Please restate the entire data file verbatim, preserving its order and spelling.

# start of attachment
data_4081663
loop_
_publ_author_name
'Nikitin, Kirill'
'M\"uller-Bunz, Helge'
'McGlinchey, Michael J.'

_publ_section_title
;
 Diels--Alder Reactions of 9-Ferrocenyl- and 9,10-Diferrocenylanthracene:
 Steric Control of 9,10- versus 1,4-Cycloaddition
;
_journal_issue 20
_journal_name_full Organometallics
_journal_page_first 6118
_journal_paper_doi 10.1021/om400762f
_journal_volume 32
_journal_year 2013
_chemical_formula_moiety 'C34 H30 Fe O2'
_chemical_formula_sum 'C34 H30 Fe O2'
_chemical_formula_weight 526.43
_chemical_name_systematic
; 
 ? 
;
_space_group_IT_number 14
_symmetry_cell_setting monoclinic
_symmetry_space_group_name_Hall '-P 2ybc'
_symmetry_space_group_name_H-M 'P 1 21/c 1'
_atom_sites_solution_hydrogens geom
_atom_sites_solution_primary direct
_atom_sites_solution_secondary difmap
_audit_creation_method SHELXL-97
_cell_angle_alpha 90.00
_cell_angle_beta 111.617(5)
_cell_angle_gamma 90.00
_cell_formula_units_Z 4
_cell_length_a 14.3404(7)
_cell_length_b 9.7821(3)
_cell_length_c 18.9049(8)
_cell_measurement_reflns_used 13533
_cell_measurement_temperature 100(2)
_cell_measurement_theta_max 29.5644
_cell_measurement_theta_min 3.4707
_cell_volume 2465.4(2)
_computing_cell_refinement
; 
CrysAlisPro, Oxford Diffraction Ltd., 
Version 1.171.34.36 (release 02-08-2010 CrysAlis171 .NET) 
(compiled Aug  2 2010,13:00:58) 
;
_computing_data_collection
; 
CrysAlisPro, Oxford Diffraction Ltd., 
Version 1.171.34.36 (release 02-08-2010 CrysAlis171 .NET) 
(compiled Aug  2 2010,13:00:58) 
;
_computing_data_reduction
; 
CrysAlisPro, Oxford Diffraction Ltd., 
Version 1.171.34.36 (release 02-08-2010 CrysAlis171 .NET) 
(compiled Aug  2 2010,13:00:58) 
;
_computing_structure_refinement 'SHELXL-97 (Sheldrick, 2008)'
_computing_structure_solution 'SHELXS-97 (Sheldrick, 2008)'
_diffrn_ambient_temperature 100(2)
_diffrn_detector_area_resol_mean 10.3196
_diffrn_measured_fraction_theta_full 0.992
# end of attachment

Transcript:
data_4081663
loop_
_publ_author_name
'Nikitin, Kirill'
'M\"uller-Bunz, Helge'
'McGlinchey, Michael J.'

_publ_section_title
;
 Diels--Alder Reactions of 9-Ferrocenyl- and 9,10-Diferrocenylanthracene:
 Steric Control of 9,10- versus 1,4-Cycloaddition
;
_journal_issue 20
_journal_name_full Organometallics
_journal_page_first 6118
_journal_paper_doi 10.1021/om400762f
_journal_volume 32
_journal_year 2013
_chemical_formula_moiety 'C34 H30 Fe O2'
_chemical_formula_sum 'C34 H30 Fe O2'
_chemical_formula_weight 526.43
_chemical_name_systematic
; 
 ? 
;
_space_group_IT_number 14
_symmetry_cell_setting monoclinic
_symmetry_space_group_name_Hall '-P 2ybc'
_symmetry_space_group_name_H-M 'P 1 21/c 1'
_atom_sites_solution_hydrogens geom
_atom_sites_solution_primary direct
_atom_sites_solution_secondary difmap
_audit_creation_method SHELXL-97
_cell_angle_alpha 90.00
_cell_angle_beta 111.617(5)
_cell_angle_gamma 90.00
_cell_formula_units_Z 4
_cell_length_a 14.3404(7)
_cell_length_b 9.7821(3)
_cell_length_c 18.9049(8)
_cell_measurement_reflns_used 13533
_cell_measurement_temperature 100(2)
_cell_measurement_theta_max 29.5644
_cell_measurement_theta_min 3.4707
_cell_volume 2465.4(2)
_computing_cell_refinement
; 
CrysAlisPro, Oxford Diffraction Ltd., 
Version 1.171.34.36 (release 02-08-2010 CrysAlis171 .NET) 
(compiled Aug  2 2010,13:00:58) 
;
_computing_data_collection
; 
CrysAlisPro, Oxford Diffraction Ltd., 
Version 1.171.34.36 (release 02-08-2010 CrysAlis171 .NET) 
(compiled Aug  2 2010,13:00:58) 
;
_computing_data_reduction
; 
CrysAlisPro, Oxford Diffraction Ltd., 
Version 1.171.34.36 (release 02-08-2010 CrysAlis171 .NET) 
(compiled Aug  2 2010,13:00:58) 
;
_computing_structure_refinement 'SHELXL-97 (Sheldrick, 2008)'
_computing_structure_solution 'SHELXS-97 (Sheldrick, 2008)'
_diffrn_ambient_temperature 100(2)
_diffrn_detector_area_resol_mean 10.3196
_diffrn_measured_fraction_theta_full 0.992